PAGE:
SINGAPORE (June 13): Malaysian businessman Low Taek Jho is alleged to have pocketed US$300 million ($415 million) in less than a week after funds illegally siphoned from 1Malaysia Development Bhd (1MDB) were used to finance the US$2.2 billion purchase of a US energy company.

According to a report by Wall Street Journal, the US Justice Department provided detailed allegations in an asset seizure lawsuit that, between 2013 and 2014, funds from the Malaysian sovereign wealth fund were illegally diverted via a series of bank accounts and shell companies to partly finance the purchase of Coastal Energy.

The buyer for the Houston-based energy firm was a joint venture between Compañía Española de Petróleos SAU (Cespa) – a Spanish energy unit owned by Abu Dhabi sovereign-wealth fund International Petroleum Investment Co (IPIC) – and a shell company allegedly controlled by 1MDB mastermind Low, better known as Jho Low.

See: Why the 1MDB saga could be far from over for Singapore

Low invested US$50 million in the deal, while Cespa funded the remainder of the US$2.2 billion purchase, according to the Justice Department lawsuit and statements announcing the acquisition.

One week later, Cepsa transferred US$350 million to Low's shell company, according to the lawsuit.

"The commercial basis for this nearly immediate 600% return on investment is not immediately apparent,” the US Justice Department says in its lawsuit.

According to WSJ, the Justice Department is investigating the Coastal deal because the US$50 million that Low invested is alleged to have originated from 1MDB.

People familiar with the investigation say this comes after US authorities questioned people involved in the deal in recent months, according to WSJ.

See: US prepares to file criminal charges against alleged 1MDB mastermind Jho Low: report

According to WSJ, IPIC and Cespa did not respond to requests for comments, while Low’s whereabouts are unclear.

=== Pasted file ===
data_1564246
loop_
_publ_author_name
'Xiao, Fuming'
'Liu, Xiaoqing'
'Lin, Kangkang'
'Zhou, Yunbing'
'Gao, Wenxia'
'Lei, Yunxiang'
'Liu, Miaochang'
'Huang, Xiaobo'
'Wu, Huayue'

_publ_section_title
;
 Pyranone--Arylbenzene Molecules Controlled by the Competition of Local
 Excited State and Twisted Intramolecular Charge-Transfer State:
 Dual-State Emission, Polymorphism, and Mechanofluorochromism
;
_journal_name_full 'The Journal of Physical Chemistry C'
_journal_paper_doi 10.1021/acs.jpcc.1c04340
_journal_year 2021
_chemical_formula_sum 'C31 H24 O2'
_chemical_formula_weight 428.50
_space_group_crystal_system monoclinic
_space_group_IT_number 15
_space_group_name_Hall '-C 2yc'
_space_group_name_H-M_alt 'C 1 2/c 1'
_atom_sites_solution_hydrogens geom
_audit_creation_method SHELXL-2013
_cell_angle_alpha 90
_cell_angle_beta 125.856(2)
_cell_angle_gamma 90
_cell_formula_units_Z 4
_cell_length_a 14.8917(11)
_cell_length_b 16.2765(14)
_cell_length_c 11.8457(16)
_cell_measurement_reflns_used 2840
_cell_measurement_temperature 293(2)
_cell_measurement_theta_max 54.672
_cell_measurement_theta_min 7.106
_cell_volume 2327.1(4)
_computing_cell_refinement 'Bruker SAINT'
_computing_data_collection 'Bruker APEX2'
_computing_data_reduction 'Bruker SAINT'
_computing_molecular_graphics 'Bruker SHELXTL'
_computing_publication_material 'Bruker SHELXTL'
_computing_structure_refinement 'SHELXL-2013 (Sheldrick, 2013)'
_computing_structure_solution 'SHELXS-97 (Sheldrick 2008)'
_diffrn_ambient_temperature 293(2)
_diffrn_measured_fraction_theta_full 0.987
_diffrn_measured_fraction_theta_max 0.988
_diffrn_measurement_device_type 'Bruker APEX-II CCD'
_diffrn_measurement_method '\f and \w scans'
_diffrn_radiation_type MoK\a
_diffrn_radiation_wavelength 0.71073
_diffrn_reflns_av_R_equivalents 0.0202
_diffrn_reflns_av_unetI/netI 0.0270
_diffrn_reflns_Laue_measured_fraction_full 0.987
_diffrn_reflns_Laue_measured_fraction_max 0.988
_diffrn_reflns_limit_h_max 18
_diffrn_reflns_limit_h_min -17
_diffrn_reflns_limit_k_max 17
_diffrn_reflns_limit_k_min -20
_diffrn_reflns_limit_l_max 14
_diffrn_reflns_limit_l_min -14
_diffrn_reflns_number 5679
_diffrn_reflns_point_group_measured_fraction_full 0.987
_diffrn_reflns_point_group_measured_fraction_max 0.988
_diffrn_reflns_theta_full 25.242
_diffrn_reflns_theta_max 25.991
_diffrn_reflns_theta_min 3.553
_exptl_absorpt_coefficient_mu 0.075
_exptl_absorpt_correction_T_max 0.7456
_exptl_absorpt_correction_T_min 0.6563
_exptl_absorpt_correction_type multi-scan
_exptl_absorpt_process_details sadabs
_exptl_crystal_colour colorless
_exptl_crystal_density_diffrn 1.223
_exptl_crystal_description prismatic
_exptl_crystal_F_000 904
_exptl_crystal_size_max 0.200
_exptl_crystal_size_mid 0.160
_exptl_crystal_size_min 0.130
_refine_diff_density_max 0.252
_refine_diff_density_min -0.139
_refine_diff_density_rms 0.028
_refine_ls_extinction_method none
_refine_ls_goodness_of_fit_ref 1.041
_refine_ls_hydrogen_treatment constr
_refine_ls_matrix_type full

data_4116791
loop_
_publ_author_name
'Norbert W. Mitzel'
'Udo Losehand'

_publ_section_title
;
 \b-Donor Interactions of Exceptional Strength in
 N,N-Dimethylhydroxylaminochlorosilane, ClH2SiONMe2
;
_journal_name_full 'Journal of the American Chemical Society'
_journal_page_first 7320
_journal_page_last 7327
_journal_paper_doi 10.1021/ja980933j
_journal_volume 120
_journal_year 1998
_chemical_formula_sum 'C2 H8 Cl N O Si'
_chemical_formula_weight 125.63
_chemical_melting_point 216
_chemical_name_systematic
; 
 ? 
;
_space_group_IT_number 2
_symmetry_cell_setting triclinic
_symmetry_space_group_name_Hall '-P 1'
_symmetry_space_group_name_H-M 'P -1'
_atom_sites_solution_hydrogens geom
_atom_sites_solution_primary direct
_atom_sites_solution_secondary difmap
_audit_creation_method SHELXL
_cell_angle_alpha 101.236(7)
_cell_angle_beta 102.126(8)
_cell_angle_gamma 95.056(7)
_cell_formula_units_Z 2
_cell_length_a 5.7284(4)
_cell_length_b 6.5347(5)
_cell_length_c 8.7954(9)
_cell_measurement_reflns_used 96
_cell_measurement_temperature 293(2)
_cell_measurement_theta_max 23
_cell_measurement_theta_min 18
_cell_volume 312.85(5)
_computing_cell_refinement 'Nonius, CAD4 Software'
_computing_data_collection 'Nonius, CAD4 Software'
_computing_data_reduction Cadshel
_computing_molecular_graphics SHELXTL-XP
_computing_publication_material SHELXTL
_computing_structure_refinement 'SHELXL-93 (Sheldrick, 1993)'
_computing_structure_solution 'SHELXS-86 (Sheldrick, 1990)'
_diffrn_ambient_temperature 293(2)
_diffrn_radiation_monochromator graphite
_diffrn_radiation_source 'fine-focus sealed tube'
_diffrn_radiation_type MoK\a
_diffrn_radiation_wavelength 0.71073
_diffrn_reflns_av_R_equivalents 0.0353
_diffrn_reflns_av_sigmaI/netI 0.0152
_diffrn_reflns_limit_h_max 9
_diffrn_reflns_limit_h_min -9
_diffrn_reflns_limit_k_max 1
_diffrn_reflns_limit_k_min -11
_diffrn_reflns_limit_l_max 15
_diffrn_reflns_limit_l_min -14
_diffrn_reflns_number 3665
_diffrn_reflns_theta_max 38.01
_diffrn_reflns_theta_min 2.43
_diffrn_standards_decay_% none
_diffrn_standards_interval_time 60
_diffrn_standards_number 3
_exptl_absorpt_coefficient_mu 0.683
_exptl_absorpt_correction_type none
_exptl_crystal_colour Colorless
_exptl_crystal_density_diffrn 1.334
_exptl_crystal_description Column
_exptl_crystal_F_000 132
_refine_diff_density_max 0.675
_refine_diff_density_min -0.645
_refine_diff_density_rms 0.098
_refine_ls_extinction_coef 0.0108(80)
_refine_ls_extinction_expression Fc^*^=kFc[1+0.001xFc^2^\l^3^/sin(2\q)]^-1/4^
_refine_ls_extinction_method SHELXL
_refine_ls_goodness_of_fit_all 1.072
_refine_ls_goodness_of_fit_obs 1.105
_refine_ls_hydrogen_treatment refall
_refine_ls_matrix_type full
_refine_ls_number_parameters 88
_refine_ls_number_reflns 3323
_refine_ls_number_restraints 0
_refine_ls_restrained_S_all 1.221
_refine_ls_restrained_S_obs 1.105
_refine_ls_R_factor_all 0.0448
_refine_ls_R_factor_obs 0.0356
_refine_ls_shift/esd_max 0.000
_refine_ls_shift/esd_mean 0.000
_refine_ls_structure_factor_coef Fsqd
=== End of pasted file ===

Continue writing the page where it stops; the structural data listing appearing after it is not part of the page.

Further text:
Separately, the US government on Tuesday moved to seize London property that Low is said to have purchased with some of the US$350 million proceeds from the Coastal deal.

These include a Stratton Street penthouse in the upmarket Mayfair district with views of Buckingham Palace as well as a nearby office that served as headquarters for a lingerie company, according to a WSJ report.

Court documents filed June 7 in the US District Court for the Central District of California allege that the £77 million ($135 million) used to acquire the properties are “traceable to misappropriated 1MDB proceeds”.

According to WSJ, the Justice Department said in the filings that it is seeking the forfeiture of the properties in London because they were “derived from violations of US law” and were involved with money-laundering offenses.

Singapore in February reportedly seized a US$35 million private jet belonging to the 1MDB mastermind.

See: Singapore seizes $50 mil private jet belonging to 1MDB mastermind Jho Low: report

The US alleges that the funds were laundered through the US banking system and is seeking to confiscate Low’s private jet, as well as other properties including a US$100-million interest in EMI Music Publishing Group, and a US$380-million stake in the Park Lane Hotel in New York.

US authorities also accused Red Granite Pictures of using US$100 million that was diverted from 1MDB to finance the film “The Wolf of Wall Street”. Red Granite is helmed by Riza Aziz, the step-son of Malaysia Prime Minister Najib Razak, who oversaw the 1MDB fund.

See: Jho Low gambled away millions from 1MDB funds in Las Vegas casinos: US DOJ

The Malaysian sovereign wealth fund is at the centre of several international investigations by prosecutors in at least four countries – Singapore, Switzerland, Luxembourg and the US – into alleged corruption and money laundering by public officials.